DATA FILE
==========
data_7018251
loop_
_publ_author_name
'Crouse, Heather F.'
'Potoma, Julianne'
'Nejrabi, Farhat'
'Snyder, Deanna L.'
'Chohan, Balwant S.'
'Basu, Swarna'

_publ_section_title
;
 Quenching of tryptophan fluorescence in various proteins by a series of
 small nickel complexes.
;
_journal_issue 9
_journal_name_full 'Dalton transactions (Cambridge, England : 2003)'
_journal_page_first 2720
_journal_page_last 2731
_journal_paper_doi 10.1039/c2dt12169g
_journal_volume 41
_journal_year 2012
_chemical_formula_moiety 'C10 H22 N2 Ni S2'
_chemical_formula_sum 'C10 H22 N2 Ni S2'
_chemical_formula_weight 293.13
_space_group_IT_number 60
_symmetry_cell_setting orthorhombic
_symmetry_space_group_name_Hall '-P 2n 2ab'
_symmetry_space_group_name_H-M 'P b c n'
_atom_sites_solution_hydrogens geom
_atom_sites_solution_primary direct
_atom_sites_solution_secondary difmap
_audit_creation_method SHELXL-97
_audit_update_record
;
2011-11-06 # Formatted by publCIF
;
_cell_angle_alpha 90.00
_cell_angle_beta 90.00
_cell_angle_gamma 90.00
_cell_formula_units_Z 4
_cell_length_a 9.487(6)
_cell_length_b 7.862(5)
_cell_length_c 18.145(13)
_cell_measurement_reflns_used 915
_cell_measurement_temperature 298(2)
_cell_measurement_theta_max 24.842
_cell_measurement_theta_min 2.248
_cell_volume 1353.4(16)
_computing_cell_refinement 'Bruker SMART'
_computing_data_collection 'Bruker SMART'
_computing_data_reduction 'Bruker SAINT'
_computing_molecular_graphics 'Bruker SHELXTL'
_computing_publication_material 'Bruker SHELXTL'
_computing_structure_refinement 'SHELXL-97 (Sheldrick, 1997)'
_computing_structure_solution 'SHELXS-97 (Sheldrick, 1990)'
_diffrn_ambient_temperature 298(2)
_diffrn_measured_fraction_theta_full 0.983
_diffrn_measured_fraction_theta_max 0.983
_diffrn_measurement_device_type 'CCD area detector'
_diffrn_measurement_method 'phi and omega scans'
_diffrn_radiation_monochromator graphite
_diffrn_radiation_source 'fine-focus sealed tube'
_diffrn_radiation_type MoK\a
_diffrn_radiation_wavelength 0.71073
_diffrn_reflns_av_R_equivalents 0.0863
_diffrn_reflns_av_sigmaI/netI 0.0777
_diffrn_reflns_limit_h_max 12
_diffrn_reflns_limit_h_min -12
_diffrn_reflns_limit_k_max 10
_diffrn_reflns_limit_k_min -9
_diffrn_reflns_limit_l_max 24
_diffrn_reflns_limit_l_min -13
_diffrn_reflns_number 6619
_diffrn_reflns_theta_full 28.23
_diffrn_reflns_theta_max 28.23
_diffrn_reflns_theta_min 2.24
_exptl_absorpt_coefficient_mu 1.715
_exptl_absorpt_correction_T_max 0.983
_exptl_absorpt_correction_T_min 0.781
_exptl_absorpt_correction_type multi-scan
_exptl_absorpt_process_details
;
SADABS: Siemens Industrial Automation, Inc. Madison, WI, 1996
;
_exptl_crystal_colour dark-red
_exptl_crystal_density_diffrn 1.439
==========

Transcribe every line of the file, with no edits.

data_7018251
loop_
_publ_author_name
'Crouse, Heather F.'
'Potoma, Julianne'
'Nejrabi, Farhat'
'Snyder, Deanna L.'
'Chohan, Balwant S.'
'Basu, Swarna'

_publ_section_title
;
 Quenching of tryptophan fluorescence in various proteins by a series of
 small nickel complexes.
;
_journal_issue 9
_journal_name_full 'Dalton transactions (Cambridge, England : 2003)'
_journal_page_first 2720
_journal_page_last 2731
_journal_paper_doi 10.1039/c2dt12169g
_journal_volume 41
_journal_year 2012
_chemical_formula_moiety 'C10 H22 N2 Ni S2'
_chemical_formula_sum 'C10 H22 N2 Ni S2'
_chemical_formula_weight 293.13
_space_group_IT_number 60
_symmetry_cell_setting orthorhombic
_symmetry_space_group_name_Hall '-P 2n 2ab'
_symmetry_space_group_name_H-M 'P b c n'
_atom_sites_solution_hydrogens geom
_atom_sites_solution_primary direct
_atom_sites_solution_secondary difmap
_audit_creation_method SHELXL-97
_audit_update_record
;
2011-11-06 # Formatted by publCIF
;
_cell_angle_alpha 90.00
_cell_angle_beta 90.00
_cell_angle_gamma 90.00
_cell_formula_units_Z 4
_cell_length_a 9.487(6)
_cell_length_b 7.862(5)
_cell_length_c 18.145(13)
_cell_measurement_reflns_used 915
_cell_measurement_temperature 298(2)
_cell_measurement_theta_max 24.842
_cell_measurement_theta_min 2.248
_cell_volume 1353.4(16)
_computing_cell_refinement 'Bruker SMART'
_computing_data_collection 'Bruker SMART'
_computing_data_reduction 'Bruker SAINT'
_computing_molecular_graphics 'Bruker SHELXTL'
_computing_publication_material 'Bruker SHELXTL'
_computing_structure_refinement 'SHELXL-97 (Sheldrick, 1997)'
_computing_structure_solution 'SHELXS-97 (Sheldrick, 1990)'
_diffrn_ambient_temperature 298(2)
_diffrn_measured_fraction_theta_full 0.983
_diffrn_measured_fraction_theta_max 0.983
_diffrn_measurement_device_type 'CCD area detector'
_diffrn_measurement_method 'phi and omega scans'
_diffrn_radiation_monochromator graphite
_diffrn_radiation_source 'fine-focus sealed tube'
_diffrn_radiation_type MoK\a
_diffrn_radiation_wavelength 0.71073
_diffrn_reflns_av_R_equivalents 0.0863
_diffrn_reflns_av_sigmaI/netI 0.0777
_diffrn_reflns_limit_h_max 12
_diffrn_reflns_limit_h_min -12
_diffrn_reflns_limit_k_max 10
_diffrn_reflns_limit_k_min -9
_diffrn_reflns_limit_l_max 24
_diffrn_reflns_limit_l_min -13
_diffrn_reflns_number 6619
_diffrn_reflns_theta_full 28.23
_diffrn_reflns_theta_max 28.23
_diffrn_reflns_theta_min 2.24
_exptl_absorpt_coefficient_mu 1.715
_exptl_absorpt_correction_T_max 0.983
_exptl_absorpt_correction_T_min 0.781
_exptl_absorpt_correction_type multi-scan
_exptl_absorpt_process_details
;
SADABS: Siemens Industrial Automation, Inc. Madison, WI, 1996
;
_exptl_crystal_colour dark-red
_exptl_crystal_density_diffrn 1.439